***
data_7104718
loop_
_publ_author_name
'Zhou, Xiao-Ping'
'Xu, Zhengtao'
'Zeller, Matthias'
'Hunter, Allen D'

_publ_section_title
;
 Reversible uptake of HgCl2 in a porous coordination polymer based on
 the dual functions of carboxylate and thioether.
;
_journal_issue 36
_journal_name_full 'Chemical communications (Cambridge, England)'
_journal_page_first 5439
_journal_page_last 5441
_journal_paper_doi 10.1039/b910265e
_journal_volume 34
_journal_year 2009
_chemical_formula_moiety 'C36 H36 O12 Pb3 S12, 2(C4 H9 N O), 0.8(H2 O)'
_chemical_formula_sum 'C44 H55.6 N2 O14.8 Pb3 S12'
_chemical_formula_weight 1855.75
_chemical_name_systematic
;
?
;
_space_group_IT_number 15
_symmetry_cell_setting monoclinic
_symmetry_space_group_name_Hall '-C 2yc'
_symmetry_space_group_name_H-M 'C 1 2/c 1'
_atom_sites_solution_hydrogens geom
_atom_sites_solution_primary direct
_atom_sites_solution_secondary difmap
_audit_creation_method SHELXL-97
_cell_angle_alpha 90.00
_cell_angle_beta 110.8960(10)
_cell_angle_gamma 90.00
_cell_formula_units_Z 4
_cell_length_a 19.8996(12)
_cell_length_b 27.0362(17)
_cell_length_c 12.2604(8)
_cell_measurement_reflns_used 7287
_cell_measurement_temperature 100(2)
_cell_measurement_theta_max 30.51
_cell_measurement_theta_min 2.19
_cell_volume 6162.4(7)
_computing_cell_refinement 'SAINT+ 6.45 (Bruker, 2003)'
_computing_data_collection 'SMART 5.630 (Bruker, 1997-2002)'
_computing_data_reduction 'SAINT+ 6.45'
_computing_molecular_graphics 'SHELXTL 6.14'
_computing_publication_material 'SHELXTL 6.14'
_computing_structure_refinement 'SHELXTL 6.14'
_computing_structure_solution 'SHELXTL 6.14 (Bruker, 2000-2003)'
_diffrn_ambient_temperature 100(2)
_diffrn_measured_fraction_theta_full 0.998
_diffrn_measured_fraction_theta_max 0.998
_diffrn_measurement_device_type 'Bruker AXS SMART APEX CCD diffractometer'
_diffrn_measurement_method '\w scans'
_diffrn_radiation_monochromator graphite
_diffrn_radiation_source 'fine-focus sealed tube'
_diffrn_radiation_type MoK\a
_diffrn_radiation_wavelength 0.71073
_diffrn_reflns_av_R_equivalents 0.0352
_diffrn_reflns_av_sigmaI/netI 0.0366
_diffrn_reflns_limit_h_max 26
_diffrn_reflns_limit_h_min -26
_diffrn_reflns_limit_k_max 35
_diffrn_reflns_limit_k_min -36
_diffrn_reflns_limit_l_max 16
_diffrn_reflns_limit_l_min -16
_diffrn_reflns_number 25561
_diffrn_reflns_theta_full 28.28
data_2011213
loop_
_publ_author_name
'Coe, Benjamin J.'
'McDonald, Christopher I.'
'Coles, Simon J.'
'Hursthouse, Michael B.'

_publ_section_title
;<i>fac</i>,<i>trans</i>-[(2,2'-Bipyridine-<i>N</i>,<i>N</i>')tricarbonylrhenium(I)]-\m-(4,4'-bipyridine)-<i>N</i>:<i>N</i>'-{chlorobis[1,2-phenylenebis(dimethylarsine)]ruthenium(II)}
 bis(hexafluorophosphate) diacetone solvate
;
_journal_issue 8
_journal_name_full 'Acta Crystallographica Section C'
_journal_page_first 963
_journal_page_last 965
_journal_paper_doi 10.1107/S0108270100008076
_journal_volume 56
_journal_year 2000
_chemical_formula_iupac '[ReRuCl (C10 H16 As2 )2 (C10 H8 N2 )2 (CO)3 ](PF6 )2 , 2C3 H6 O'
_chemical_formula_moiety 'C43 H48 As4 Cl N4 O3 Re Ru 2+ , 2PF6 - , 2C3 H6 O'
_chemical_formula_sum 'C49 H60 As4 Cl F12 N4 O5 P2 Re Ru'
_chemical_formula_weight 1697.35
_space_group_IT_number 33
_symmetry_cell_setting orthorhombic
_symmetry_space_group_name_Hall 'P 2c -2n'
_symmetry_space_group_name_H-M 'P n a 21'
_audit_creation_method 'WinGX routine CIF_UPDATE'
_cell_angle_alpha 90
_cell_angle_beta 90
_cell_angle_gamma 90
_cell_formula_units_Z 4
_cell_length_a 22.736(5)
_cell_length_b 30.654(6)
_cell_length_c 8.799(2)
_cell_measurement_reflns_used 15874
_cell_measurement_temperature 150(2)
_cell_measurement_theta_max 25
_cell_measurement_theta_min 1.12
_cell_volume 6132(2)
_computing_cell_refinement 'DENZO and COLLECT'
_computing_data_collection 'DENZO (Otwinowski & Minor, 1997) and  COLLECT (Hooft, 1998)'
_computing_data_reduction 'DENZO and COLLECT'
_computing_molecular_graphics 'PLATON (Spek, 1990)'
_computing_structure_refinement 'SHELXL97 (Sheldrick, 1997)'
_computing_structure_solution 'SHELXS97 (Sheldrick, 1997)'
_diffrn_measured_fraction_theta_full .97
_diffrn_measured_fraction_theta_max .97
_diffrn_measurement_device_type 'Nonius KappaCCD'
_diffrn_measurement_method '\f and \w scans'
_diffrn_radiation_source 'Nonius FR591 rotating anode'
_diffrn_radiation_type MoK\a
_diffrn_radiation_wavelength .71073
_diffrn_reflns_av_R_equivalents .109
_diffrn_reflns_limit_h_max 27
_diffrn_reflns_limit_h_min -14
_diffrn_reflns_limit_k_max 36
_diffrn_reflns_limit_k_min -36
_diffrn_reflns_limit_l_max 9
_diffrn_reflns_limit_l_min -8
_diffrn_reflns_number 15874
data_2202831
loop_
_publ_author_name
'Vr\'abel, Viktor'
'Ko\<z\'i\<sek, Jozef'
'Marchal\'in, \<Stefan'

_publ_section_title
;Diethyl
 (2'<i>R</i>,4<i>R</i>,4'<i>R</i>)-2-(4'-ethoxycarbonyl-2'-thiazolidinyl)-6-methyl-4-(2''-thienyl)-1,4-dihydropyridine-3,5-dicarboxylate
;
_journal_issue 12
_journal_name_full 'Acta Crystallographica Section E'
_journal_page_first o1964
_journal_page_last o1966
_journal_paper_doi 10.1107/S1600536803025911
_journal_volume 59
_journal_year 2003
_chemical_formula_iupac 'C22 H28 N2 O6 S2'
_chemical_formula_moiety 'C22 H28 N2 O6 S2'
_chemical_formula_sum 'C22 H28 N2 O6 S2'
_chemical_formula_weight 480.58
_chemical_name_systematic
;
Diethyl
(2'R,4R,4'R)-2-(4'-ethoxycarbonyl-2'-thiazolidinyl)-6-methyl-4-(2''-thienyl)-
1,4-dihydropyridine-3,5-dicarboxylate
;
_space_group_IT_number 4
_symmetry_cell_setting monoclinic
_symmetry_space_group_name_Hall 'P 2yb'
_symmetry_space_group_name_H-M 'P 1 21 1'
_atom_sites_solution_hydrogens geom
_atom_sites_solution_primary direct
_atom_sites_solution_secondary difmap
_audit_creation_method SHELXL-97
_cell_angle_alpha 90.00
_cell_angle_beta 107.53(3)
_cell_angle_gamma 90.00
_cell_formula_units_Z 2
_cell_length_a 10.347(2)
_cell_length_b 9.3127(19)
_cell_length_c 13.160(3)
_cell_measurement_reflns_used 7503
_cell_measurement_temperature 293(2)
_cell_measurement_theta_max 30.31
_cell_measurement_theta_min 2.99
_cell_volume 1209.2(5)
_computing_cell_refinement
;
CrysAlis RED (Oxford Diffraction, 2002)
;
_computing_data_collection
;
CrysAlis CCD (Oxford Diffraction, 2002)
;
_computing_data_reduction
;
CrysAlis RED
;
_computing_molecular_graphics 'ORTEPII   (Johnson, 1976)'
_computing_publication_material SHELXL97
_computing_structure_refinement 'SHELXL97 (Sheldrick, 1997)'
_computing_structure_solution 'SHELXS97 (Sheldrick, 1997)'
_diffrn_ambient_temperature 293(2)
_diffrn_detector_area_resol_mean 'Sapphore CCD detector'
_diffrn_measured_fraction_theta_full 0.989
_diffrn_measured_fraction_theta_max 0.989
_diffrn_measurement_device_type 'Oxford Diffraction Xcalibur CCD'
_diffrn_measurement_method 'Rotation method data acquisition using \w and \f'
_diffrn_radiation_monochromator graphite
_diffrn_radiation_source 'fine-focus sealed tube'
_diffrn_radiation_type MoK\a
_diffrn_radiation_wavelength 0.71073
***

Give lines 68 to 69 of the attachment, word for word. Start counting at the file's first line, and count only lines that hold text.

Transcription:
_diffrn_reflns_limit_k_min -36
_diffrn_reflns_limit_l_max 16